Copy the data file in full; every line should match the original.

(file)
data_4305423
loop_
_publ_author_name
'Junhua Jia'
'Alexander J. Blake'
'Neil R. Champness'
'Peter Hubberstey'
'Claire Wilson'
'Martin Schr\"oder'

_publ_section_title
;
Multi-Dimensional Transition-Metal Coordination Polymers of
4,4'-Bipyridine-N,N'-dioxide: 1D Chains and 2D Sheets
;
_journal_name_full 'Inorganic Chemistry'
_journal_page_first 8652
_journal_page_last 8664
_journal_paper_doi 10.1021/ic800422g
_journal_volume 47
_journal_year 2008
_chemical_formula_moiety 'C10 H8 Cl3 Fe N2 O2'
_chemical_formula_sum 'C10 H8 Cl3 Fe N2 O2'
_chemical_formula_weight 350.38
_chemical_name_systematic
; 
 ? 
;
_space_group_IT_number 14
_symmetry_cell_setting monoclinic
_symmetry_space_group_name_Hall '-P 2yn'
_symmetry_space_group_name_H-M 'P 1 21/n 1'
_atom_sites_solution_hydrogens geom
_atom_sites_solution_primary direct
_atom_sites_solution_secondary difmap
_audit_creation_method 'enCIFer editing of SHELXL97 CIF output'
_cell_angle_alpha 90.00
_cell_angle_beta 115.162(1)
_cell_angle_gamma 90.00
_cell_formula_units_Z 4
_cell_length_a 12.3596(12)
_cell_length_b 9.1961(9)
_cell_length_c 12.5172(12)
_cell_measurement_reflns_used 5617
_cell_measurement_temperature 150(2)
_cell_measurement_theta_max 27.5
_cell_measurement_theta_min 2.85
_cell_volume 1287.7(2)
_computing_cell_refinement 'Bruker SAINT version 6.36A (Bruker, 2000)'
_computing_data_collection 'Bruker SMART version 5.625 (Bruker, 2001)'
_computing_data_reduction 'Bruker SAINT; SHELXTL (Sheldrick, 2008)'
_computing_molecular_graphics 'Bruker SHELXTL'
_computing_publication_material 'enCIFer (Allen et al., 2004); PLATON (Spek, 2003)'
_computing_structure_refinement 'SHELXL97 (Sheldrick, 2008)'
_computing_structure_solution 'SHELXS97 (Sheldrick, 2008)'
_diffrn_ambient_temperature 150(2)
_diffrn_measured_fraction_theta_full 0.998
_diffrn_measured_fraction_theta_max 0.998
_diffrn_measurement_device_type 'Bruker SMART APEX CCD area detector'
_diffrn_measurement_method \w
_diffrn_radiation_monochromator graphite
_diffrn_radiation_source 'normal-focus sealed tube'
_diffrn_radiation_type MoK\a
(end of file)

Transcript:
data_4305423
loop_
_publ_author_name
'Junhua Jia'
'Alexander J. Blake'
'Neil R. Champness'
'Peter Hubberstey'
'Claire Wilson'
'Martin Schr\"oder'

_publ_section_title
;
Multi-Dimensional Transition-Metal Coordination Polymers of
4,4'-Bipyridine-N,N'-dioxide: 1D Chains and 2D Sheets
;
_journal_name_full 'Inorganic Chemistry'
_journal_page_first 8652
_journal_page_last 8664
_journal_paper_doi 10.1021/ic800422g
_journal_volume 47
_journal_year 2008
_chemical_formula_moiety 'C10 H8 Cl3 Fe N2 O2'
_chemical_formula_sum 'C10 H8 Cl3 Fe N2 O2'
_chemical_formula_weight 350.38
_chemical_name_systematic
; 
 ? 
;
_space_group_IT_number 14
_symmetry_cell_setting monoclinic
_symmetry_space_group_name_Hall '-P 2yn'
_symmetry_space_group_name_H-M 'P 1 21/n 1'
_atom_sites_solution_hydrogens geom
_atom_sites_solution_primary direct
_atom_sites_solution_secondary difmap
_audit_creation_method 'enCIFer editing of SHELXL97 CIF output'
_cell_angle_alpha 90.00
_cell_angle_beta 115.162(1)
_cell_angle_gamma 90.00
_cell_formula_units_Z 4
_cell_length_a 12.3596(12)
_cell_length_b 9.1961(9)
_cell_length_c 12.5172(12)
_cell_measurement_reflns_used 5617
_cell_measurement_temperature 150(2)
_cell_measurement_theta_max 27.5
_cell_measurement_theta_min 2.85
_cell_volume 1287.7(2)
_computing_cell_refinement 'Bruker SAINT version 6.36A (Bruker, 2000)'
_computing_data_collection 'Bruker SMART version 5.625 (Bruker, 2001)'
_computing_data_reduction 'Bruker SAINT; SHELXTL (Sheldrick, 2008)'
_computing_molecular_graphics 'Bruker SHELXTL'
_computing_publication_material 'enCIFer (Allen et al., 2004); PLATON (Spek, 2003)'
_computing_structure_refinement 'SHELXL97 (Sheldrick, 2008)'
_computing_structure_solution 'SHELXS97 (Sheldrick, 2008)'
_diffrn_ambient_temperature 150(2)
_diffrn_measured_fraction_theta_full 0.998
_diffrn_measured_fraction_theta_max 0.998
_diffrn_measurement_device_type 'Bruker SMART APEX CCD area detector'
_diffrn_measurement_method \w
_diffrn_radiation_monochromator graphite
_diffrn_radiation_source 'normal-focus sealed tube'
_diffrn_radiation_type MoK\a